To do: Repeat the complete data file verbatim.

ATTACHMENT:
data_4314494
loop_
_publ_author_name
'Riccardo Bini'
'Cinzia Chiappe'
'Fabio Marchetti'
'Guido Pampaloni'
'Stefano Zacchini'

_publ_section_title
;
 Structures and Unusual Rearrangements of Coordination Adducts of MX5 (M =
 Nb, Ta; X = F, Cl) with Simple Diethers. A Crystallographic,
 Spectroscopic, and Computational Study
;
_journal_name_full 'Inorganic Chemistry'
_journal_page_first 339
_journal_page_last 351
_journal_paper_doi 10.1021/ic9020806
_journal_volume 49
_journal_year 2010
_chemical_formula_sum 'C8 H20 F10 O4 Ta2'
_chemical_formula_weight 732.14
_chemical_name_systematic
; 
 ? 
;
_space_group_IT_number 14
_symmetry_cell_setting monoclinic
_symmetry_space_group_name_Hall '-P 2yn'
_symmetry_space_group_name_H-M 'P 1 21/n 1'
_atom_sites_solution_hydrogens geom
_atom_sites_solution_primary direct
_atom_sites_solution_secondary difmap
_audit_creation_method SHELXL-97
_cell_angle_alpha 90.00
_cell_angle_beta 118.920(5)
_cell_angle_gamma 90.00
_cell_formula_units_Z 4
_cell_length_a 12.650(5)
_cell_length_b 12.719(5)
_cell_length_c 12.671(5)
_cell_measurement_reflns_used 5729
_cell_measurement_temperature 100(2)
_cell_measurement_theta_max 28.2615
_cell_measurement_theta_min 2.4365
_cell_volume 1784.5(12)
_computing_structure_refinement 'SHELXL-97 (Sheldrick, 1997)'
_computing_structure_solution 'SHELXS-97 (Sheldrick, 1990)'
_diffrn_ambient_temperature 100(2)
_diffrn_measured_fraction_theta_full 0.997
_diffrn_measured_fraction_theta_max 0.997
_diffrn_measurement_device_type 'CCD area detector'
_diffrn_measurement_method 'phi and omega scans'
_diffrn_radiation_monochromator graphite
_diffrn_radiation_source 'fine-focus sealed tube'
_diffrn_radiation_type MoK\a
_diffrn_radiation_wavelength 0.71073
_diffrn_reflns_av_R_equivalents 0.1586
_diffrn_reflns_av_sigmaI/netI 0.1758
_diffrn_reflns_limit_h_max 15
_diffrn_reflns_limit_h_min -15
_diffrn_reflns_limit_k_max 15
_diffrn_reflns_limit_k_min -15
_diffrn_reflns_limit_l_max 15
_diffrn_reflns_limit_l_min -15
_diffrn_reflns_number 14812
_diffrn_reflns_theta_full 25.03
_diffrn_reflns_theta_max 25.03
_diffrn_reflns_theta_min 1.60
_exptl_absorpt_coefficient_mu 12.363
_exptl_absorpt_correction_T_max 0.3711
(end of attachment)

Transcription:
data_4314494
loop_
_publ_author_name
'Riccardo Bini'
'Cinzia Chiappe'
'Fabio Marchetti'
'Guido Pampaloni'
'Stefano Zacchini'

_publ_section_title
;
 Structures and Unusual Rearrangements of Coordination Adducts of MX5 (M =
 Nb, Ta; X = F, Cl) with Simple Diethers. A Crystallographic,
 Spectroscopic, and Computational Study
;
_journal_name_full 'Inorganic Chemistry'
_journal_page_first 339
_journal_page_last 351
_journal_paper_doi 10.1021/ic9020806
_journal_volume 49
_journal_year 2010
_chemical_formula_sum 'C8 H20 F10 O4 Ta2'
_chemical_formula_weight 732.14
_chemical_name_systematic
; 
 ? 
;
_space_group_IT_number 14
_symmetry_cell_setting monoclinic
_symmetry_space_group_name_Hall '-P 2yn'
_symmetry_space_group_name_H-M 'P 1 21/n 1'
_atom_sites_solution_hydrogens geom
_atom_sites_solution_primary direct
_atom_sites_solution_secondary difmap
_audit_creation_method SHELXL-97
_cell_angle_alpha 90.00
_cell_angle_beta 118.920(5)
_cell_angle_gamma 90.00
_cell_formula_units_Z 4
_cell_length_a 12.650(5)
_cell_length_b 12.719(5)
_cell_length_c 12.671(5)
_cell_measurement_reflns_used 5729
_cell_measurement_temperature 100(2)
_cell_measurement_theta_max 28.2615
_cell_measurement_theta_min 2.4365
_cell_volume 1784.5(12)
_computing_structure_refinement 'SHELXL-97 (Sheldrick, 1997)'
_computing_structure_solution 'SHELXS-97 (Sheldrick, 1990)'
_diffrn_ambient_temperature 100(2)
_diffrn_measured_fraction_theta_full 0.997
_diffrn_measured_fraction_theta_max 0.997
_diffrn_measurement_device_type 'CCD area detector'
_diffrn_measurement_method 'phi and omega scans'
_diffrn_radiation_monochromator graphite
_diffrn_radiation_source 'fine-focus sealed tube'
_diffrn_radiation_type MoK\a
_diffrn_radiation_wavelength 0.71073
_diffrn_reflns_av_R_equivalents 0.1586
_diffrn_reflns_av_sigmaI/netI 0.1758
_diffrn_reflns_limit_h_max 15
_diffrn_reflns_limit_h_min -15
_diffrn_reflns_limit_k_max 15
_diffrn_reflns_limit_k_min -15
_diffrn_reflns_limit_l_max 15
_diffrn_reflns_limit_l_min -15
_diffrn_reflns_number 14812
_diffrn_reflns_theta_full 25.03
_diffrn_reflns_theta_max 25.03
_diffrn_reflns_theta_min 1.60
_exptl_absorpt_coefficient_mu 12.363
_exptl_absorpt_correction_T_max 0.3711